Returns to Earth suffered from problems, too. The same report notes that touchdown speeds during the first 100 space shuttle landings were “outside acceptable limits. The fastest landing on record – 224 knots (258 miles) per hour – was linked to the commander’s momentary spatial disorientation.” Earlier, each of the six Apollo crews that landed on the moon had difficulty recognizing moon landmarks and estimating distances. For example, Apollo 15 landed in an unplanned area, ultimately straddling the rim of a five-foot deep crater on the moon, harming one of its engines.
Spaceflight causes unique stresses on astronauts’ brains and central nervous systems. NASA is working to reduce these harmful effects.
Space messes up your brain
In space, astronauts face the challenges of microgravity, ionizing radiation, social isolation, high workloads, altered circadian rhythms, monotony, confined living quarters and a high-risk environment. Among these issues, microgravity is one of the most consequential in terms of physiological changes. It changes the brain’s structure and its functioning, which can hurt astronauts’ performance.
The brain shifts upwards within the skull, displacing the cerebrospinal fluid, which reduces the brain’s cushioning. Essentially, the brain becomes crowded inside the skull like a pair of too-tight shoes.
That’s partly because of how being in space alters blood flow. On Earth, gravity pulls our blood and other internal fluids toward our feet, but our circulatory valves ensure that the fluids are evenly distributed throughout the body. In space, there’s not enough gravity to pull the fluids down, and they shift up, says Rachael D. Seidler, a physiologist specializing in spaceflight at the University of Florida and principal investigator on many space-related studies. The head swells and legs appear thinner, causing what astronauts call “puffy face chicken legs.”
“The brain changes at the structural and functional level,” says Steven Jillings, equilibrium and aerospace researcher at the University of Antwerp in Belgium. “The brain shifts upwards within the skull,” displacing the cerebrospinal fluid, which reduces the brain’s cushioning. Essentially, the brain becomes crowded inside the skull like a pair of too-tight shoes. Some of the displaced cerebrospinal fluid goes into cavities within the brain, called ventricles, enlarging them. “The remaining fluids pool near the chest and heart,” explains Jillings. After 12 consecutive months in space, one astronaut had a ventricle that was 25 percent larger than before the mission.
Some changes reverse themselves while others persist for a while. An example of a longer-lasting problem is spaceflight-induced neuro-ocular syndrome, which results in near-sightedness and pressure inside the skull. A study of approximately 300 astronauts shows near-sightedness affects about 60 percent of astronauts after long missions on the International Space Station (ISS) and more than 25 percent after spaceflights of only a few weeks.
Another long-term change could be the decreased ability of cerebrospinal fluid to clear waste products from the brain, Seidler says. That’s because compressing the brain also compresses its waste-removing glymphatic pathways, resulting in inflammation, vulnerability to injuries and worsening its overall health.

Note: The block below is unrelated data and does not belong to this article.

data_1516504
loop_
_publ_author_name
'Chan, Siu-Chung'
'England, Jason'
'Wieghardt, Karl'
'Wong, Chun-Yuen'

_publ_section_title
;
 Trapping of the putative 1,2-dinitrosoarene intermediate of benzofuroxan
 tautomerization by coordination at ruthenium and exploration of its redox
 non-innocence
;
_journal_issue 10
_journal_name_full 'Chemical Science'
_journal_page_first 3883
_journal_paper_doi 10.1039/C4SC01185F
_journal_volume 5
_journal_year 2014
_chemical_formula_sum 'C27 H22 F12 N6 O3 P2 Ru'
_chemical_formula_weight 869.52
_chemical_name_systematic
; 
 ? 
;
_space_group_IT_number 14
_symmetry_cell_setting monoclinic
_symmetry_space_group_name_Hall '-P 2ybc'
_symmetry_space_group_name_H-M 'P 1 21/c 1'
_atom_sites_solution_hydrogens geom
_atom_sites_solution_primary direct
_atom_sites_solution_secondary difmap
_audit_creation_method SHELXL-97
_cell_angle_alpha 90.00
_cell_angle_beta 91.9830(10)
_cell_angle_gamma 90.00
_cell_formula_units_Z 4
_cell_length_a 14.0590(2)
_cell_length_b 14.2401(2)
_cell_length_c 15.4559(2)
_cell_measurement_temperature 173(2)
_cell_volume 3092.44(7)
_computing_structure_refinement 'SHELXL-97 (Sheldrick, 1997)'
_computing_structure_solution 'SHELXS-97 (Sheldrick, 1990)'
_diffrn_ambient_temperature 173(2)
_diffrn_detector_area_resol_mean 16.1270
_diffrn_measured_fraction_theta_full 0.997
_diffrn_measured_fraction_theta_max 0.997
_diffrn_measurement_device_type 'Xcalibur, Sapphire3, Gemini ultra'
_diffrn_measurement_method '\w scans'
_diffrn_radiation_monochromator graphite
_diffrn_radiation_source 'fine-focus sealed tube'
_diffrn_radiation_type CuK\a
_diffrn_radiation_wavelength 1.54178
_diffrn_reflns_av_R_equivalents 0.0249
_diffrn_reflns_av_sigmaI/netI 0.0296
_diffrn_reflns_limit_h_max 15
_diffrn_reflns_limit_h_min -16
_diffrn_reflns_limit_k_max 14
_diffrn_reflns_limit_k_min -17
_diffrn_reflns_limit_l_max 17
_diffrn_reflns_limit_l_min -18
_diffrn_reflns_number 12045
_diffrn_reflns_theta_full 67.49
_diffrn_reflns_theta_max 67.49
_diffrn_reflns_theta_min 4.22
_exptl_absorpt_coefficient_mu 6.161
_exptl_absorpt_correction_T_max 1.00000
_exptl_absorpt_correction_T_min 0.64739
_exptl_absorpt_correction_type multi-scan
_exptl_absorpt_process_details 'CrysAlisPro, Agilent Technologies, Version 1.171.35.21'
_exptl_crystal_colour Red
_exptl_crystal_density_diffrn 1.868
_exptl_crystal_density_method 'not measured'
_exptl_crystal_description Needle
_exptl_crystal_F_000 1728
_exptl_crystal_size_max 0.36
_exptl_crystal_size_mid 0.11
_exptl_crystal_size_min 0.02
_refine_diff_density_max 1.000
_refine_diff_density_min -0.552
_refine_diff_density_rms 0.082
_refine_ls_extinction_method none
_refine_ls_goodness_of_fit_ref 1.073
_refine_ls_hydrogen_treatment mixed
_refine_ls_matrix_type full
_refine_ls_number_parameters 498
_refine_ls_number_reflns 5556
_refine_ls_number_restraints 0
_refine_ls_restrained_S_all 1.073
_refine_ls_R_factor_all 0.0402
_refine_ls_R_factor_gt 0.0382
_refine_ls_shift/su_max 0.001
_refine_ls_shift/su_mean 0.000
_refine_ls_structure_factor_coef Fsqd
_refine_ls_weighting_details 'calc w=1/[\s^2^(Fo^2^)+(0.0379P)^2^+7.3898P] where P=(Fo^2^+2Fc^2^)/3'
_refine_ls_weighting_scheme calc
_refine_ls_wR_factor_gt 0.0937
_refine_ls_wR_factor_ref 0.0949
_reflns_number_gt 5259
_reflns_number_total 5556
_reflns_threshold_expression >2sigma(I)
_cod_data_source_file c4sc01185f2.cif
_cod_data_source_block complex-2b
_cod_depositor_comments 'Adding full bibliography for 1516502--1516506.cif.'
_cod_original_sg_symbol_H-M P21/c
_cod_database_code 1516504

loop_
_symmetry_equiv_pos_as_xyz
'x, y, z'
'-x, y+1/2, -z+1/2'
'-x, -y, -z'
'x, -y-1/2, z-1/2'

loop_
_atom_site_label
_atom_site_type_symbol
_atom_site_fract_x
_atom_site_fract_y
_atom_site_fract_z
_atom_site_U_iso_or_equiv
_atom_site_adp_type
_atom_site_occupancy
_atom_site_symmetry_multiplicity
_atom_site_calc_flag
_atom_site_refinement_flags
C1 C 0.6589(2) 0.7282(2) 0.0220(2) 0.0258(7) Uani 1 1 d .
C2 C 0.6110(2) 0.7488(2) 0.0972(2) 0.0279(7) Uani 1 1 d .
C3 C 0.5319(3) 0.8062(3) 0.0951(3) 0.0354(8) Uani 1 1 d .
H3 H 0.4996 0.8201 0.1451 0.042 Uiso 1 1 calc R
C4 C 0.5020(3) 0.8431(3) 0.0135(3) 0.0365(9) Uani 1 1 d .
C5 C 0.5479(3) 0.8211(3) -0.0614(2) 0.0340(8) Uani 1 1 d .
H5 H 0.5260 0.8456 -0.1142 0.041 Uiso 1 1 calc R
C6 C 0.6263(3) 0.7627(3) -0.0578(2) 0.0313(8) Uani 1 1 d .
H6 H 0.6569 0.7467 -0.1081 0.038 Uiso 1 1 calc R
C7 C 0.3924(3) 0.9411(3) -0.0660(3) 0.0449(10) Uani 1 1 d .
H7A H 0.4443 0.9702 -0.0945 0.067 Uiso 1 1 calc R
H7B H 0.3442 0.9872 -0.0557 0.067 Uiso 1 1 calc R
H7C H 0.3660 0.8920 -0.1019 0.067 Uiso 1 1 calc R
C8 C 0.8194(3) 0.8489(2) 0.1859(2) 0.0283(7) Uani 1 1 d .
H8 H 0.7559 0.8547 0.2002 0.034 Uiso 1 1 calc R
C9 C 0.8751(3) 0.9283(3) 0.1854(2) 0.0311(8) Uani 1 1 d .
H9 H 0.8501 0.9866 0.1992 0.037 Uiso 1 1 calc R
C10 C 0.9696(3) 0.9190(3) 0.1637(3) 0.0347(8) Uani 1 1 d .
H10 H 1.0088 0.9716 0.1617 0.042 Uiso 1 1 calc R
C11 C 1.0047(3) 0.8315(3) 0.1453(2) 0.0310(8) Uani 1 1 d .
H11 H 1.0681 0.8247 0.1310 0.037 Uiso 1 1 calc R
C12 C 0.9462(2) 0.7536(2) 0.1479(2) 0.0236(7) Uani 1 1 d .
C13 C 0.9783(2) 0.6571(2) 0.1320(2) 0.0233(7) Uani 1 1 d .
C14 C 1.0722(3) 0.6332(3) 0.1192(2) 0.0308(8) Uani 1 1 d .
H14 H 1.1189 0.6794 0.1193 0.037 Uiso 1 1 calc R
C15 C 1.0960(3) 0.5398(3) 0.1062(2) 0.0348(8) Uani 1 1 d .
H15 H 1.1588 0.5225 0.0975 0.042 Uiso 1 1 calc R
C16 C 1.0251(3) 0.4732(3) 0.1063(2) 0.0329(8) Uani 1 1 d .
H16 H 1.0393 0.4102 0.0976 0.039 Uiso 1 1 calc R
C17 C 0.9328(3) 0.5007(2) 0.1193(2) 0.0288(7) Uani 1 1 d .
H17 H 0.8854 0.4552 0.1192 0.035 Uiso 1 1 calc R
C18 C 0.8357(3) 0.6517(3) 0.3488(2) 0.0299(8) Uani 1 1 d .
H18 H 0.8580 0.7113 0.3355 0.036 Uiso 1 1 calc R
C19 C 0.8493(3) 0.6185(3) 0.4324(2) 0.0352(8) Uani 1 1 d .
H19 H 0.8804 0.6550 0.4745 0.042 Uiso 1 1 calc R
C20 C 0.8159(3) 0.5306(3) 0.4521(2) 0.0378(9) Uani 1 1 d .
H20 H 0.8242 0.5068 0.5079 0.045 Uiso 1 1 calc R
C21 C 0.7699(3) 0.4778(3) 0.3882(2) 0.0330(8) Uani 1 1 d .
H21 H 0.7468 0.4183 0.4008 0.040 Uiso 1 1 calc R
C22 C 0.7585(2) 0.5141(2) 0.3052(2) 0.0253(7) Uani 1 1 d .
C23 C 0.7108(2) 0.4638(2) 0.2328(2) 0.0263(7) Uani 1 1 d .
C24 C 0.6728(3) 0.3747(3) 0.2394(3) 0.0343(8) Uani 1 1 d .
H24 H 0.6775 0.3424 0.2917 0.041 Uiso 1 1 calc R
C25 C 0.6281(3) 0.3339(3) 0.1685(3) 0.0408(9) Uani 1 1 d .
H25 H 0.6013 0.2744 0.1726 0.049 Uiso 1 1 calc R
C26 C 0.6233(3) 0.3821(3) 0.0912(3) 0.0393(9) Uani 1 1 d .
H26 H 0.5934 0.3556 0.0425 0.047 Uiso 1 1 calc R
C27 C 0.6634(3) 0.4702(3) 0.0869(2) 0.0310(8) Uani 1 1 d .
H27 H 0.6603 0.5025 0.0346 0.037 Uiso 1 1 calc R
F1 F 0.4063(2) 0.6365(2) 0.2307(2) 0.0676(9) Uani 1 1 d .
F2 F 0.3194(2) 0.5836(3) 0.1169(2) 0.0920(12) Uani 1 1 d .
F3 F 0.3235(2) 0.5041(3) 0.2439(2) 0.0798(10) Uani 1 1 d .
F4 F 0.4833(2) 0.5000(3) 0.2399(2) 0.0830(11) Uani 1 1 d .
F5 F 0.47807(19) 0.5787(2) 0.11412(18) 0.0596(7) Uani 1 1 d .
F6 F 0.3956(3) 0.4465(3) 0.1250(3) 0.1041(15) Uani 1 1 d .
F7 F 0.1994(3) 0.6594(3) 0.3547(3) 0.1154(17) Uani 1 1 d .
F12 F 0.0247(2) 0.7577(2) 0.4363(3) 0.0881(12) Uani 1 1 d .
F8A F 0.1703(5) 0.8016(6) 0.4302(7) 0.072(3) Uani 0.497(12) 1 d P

The effects of long space missions were best demonstrated on astronaut twins Scott and Mark Kelly. This NASA Twins Study showed multiple, perhaps permanent, changes in Scott after his 340-day mission aboard the ISS, compared to Mark, who remained on Earth. The differences included declines in Scott’s speed, accuracy and cognitive abilities that persisted longer than six months after returning to Earth in March 2016.
By the end of 2020, Scott’s cognitive abilities improved, but structural and physiological changes to his eyes still remained, he said in a BBC interview.
“It seems clear that the upward shift of the brain and compression of the surrounding tissues with ventricular expansion might not be a good thing,” Seidler says. “But, at this point, the long-term consequences to brain health and human performance are not really known.”
NASA astronaut Kate Rubins conducts a session for the Neuromapping investigation.
Staying sharp in space
To investigate how prolonged space travel affects the brain, NASA launched a new initiative called the Complement of Integrated Protocols for Human Exploration Research (CIPHER). “CIPHER investigates how long-duration spaceflight affects both brain structure and function,” says neurobehavioral scientist Mathias Basner at the University of Pennsylvania, a principal investigator for several NASA studies. “Through it, we can find out how the brain adapts to the spaceflight environment and how certain brain regions (behave) differently after – relative to before – the mission.”
To do this, he says, “Astronauts will perform NASA’s cognition test battery before, during and after six- to 12-month missions, and will also perform the same test battery in an MRI scanner before and after the mission. We have to make sure we better understand the functional consequences of spaceflight on the human brain before we can send humans safely to the moon and, especially, to Mars.”
As we go deeper into space, astronauts cognitive and physical functions will be even more important. “A trip to Mars will take about one year…and will introduce long communication delays,” Seidler says. “If you are on that mission and have a problem, it may take eight to 10 minutes for your message to reach mission control, and another eight to 10 minutes for the response to get back to you.” In an emergency situation, that may be too late for the response to matter.